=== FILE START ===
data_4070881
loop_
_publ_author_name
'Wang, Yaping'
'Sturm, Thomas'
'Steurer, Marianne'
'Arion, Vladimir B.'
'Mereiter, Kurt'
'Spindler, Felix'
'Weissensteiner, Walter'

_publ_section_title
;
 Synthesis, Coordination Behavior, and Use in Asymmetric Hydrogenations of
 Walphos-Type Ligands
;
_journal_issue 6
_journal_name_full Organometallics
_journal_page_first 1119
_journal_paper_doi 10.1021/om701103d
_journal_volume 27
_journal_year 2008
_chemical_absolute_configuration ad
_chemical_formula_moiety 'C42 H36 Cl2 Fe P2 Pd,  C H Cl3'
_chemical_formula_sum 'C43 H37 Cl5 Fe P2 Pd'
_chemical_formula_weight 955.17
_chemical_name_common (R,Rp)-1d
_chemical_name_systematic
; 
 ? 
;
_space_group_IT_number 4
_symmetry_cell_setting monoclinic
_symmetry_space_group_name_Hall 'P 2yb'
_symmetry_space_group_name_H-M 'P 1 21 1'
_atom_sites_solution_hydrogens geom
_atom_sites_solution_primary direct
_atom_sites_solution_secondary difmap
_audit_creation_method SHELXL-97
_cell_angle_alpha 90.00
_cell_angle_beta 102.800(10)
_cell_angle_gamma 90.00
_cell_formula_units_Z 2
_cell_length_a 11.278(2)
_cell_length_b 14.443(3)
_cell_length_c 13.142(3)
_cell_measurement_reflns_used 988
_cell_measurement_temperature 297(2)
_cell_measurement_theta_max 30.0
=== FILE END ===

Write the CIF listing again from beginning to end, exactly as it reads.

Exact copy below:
data_4070881
loop_
_publ_author_name
'Wang, Yaping'
'Sturm, Thomas'
'Steurer, Marianne'
'Arion, Vladimir B.'
'Mereiter, Kurt'
'Spindler, Felix'
'Weissensteiner, Walter'

_publ_section_title
;
 Synthesis, Coordination Behavior, and Use in Asymmetric Hydrogenations of
 Walphos-Type Ligands
;
_journal_issue 6
_journal_name_full Organometallics
_journal_page_first 1119
_journal_paper_doi 10.1021/om701103d
_journal_volume 27
_journal_year 2008
_chemical_absolute_configuration ad
_chemical_formula_moiety 'C42 H36 Cl2 Fe P2 Pd,  C H Cl3'
_chemical_formula_sum 'C43 H37 Cl5 Fe P2 Pd'
_chemical_formula_weight 955.17
_chemical_name_common (R,Rp)-1d
_chemical_name_systematic
; 
 ? 
;
_space_group_IT_number 4
_symmetry_cell_setting monoclinic
_symmetry_space_group_name_Hall 'P 2yb'
_symmetry_space_group_name_H-M 'P 1 21 1'
_atom_sites_solution_hydrogens geom
_atom_sites_solution_primary direct
_atom_sites_solution_secondary difmap
_audit_creation_method SHELXL-97
_cell_angle_alpha 90.00
_cell_angle_beta 102.800(10)
_cell_angle_gamma 90.00
_cell_formula_units_Z 2
_cell_length_a 11.278(2)
_cell_length_b 14.443(3)
_cell_length_c 13.142(3)
_cell_measurement_reflns_used 988
_cell_measurement_temperature 297(2)
_cell_measurement_theta_max 30.0